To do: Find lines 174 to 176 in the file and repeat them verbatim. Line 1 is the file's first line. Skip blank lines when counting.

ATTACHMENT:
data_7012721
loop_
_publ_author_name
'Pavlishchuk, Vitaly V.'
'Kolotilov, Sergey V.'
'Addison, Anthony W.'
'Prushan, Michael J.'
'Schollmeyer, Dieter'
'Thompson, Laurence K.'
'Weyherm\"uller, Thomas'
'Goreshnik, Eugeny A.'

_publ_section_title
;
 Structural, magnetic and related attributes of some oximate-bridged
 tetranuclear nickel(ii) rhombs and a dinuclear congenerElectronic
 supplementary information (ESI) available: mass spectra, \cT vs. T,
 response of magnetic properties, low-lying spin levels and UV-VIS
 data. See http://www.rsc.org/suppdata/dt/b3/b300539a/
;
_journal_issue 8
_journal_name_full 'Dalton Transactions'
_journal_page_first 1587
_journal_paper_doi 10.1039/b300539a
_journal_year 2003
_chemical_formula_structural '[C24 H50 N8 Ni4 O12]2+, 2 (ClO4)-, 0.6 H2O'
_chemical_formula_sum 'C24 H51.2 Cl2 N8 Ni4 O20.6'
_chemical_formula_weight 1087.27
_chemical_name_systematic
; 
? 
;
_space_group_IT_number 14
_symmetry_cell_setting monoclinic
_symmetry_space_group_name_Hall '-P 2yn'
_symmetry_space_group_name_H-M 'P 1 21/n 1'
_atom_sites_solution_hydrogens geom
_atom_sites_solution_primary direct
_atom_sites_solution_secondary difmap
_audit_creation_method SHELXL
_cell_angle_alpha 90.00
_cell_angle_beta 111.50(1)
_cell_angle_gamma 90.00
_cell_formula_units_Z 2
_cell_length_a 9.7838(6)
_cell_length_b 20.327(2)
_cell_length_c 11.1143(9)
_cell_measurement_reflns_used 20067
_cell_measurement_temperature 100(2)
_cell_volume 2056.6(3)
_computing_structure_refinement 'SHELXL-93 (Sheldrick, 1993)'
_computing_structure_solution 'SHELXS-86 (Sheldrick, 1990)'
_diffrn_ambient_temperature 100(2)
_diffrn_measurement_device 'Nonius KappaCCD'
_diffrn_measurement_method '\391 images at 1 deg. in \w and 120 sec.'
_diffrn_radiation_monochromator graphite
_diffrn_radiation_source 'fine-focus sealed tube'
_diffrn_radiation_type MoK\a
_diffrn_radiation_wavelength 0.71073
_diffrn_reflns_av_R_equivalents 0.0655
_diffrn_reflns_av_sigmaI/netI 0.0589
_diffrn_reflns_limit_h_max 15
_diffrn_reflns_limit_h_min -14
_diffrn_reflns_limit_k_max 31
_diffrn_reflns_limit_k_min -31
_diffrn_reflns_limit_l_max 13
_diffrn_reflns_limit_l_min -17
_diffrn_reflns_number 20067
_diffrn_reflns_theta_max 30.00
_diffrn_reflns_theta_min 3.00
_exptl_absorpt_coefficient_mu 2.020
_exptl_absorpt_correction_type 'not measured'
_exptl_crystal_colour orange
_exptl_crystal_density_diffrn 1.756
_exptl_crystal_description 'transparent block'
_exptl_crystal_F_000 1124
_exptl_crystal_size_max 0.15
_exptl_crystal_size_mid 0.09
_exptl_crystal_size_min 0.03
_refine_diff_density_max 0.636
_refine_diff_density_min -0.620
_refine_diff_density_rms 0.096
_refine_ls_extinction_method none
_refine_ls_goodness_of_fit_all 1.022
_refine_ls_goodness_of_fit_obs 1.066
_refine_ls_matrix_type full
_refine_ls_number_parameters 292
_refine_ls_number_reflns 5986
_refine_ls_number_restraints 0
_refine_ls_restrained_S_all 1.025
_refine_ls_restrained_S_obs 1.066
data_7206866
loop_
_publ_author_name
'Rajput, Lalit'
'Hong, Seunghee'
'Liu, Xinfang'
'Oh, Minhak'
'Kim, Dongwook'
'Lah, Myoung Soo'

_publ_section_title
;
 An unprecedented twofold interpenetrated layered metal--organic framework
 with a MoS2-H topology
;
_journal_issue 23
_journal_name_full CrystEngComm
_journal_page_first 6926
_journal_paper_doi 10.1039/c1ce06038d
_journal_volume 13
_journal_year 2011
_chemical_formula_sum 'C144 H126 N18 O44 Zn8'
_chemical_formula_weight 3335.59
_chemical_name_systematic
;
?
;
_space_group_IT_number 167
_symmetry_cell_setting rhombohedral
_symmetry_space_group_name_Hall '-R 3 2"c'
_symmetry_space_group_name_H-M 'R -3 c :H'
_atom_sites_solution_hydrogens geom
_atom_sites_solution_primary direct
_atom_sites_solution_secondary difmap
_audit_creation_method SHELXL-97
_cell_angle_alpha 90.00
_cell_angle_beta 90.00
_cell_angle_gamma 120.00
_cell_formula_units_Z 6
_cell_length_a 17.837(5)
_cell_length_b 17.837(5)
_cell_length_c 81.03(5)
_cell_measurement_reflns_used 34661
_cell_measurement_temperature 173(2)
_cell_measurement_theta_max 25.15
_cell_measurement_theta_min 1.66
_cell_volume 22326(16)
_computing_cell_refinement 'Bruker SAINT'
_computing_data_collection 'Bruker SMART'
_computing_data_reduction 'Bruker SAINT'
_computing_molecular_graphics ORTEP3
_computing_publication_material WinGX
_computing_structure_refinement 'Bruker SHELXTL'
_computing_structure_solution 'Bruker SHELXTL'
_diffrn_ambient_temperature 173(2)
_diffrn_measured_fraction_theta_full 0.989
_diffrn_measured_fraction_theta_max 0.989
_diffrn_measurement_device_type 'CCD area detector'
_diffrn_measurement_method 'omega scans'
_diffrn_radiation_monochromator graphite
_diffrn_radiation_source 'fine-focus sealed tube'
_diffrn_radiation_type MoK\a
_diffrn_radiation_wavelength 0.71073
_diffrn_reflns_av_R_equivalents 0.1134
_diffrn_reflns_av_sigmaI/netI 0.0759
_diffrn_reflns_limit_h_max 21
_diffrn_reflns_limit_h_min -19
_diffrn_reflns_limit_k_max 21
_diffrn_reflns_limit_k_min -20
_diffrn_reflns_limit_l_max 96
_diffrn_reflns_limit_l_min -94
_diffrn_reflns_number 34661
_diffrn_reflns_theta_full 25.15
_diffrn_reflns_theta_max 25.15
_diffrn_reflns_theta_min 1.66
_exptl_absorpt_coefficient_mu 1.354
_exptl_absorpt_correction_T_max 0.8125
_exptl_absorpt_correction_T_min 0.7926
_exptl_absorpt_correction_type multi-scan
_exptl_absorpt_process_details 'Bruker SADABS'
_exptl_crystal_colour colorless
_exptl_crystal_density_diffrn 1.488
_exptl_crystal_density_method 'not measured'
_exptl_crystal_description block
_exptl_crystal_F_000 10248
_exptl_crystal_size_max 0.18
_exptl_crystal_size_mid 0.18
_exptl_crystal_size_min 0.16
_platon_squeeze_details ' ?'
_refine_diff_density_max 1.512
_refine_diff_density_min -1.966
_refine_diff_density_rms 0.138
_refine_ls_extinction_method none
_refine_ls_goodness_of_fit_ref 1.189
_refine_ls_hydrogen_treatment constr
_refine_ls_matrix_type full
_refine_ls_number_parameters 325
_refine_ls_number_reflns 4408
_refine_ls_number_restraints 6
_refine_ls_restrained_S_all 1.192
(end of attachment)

_exptl_crystal_F_000 10248
_exptl_crystal_size_max 0.18
_exptl_crystal_size_mid 0.18